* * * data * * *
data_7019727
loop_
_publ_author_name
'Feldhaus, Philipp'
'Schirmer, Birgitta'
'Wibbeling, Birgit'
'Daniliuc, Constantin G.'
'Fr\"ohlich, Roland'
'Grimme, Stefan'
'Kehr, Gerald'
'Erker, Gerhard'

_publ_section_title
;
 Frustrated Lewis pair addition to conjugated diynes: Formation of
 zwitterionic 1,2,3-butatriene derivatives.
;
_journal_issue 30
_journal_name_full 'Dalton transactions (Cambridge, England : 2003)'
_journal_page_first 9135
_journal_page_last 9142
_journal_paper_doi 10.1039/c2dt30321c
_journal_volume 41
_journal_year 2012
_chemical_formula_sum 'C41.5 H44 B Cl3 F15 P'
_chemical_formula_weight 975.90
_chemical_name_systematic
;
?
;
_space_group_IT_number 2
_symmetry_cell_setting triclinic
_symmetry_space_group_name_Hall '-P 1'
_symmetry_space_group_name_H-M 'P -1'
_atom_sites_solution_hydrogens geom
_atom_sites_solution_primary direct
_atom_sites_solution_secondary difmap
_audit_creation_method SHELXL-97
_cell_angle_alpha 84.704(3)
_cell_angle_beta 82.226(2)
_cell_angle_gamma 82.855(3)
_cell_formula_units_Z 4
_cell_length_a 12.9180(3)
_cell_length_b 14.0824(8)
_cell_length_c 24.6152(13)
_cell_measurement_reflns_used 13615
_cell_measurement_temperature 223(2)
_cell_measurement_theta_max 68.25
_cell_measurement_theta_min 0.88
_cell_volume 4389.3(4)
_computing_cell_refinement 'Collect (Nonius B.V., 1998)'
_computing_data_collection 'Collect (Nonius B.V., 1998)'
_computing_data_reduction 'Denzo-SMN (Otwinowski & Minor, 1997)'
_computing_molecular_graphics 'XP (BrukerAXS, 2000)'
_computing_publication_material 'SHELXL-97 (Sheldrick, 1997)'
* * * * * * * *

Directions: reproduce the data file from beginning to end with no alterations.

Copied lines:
data_7019727
loop_
_publ_author_name
'Feldhaus, Philipp'
'Schirmer, Birgitta'
'Wibbeling, Birgit'
'Daniliuc, Constantin G.'
'Fr\"ohlich, Roland'
'Grimme, Stefan'
'Kehr, Gerald'
'Erker, Gerhard'

_publ_section_title
;
 Frustrated Lewis pair addition to conjugated diynes: Formation of
 zwitterionic 1,2,3-butatriene derivatives.
;
_journal_issue 30
_journal_name_full 'Dalton transactions (Cambridge, England : 2003)'
_journal_page_first 9135
_journal_page_last 9142
_journal_paper_doi 10.1039/c2dt30321c
_journal_volume 41
_journal_year 2012
_chemical_formula_sum 'C41.5 H44 B Cl3 F15 P'
_chemical_formula_weight 975.90
_chemical_name_systematic
;
?
;
_space_group_IT_number 2
_symmetry_cell_setting triclinic
_symmetry_space_group_name_Hall '-P 1'
_symmetry_space_group_name_H-M 'P -1'
_atom_sites_solution_hydrogens geom
_atom_sites_solution_primary direct
_atom_sites_solution_secondary difmap
_audit_creation_method SHELXL-97
_cell_angle_alpha 84.704(3)
_cell_angle_beta 82.226(2)
_cell_angle_gamma 82.855(3)
_cell_formula_units_Z 4
_cell_length_a 12.9180(3)
_cell_length_b 14.0824(8)
_cell_length_c 24.6152(13)
_cell_measurement_reflns_used 13615
_cell_measurement_temperature 223(2)
_cell_measurement_theta_max 68.25
_cell_measurement_theta_min 0.88
_cell_volume 4389.3(4)
_computing_cell_refinement 'Collect (Nonius B.V., 1998)'
_computing_data_collection 'Collect (Nonius B.V., 1998)'
_computing_data_reduction 'Denzo-SMN (Otwinowski & Minor, 1997)'
_computing_molecular_graphics 'XP (BrukerAXS, 2000)'
_computing_publication_material 'SHELXL-97 (Sheldrick, 1997)'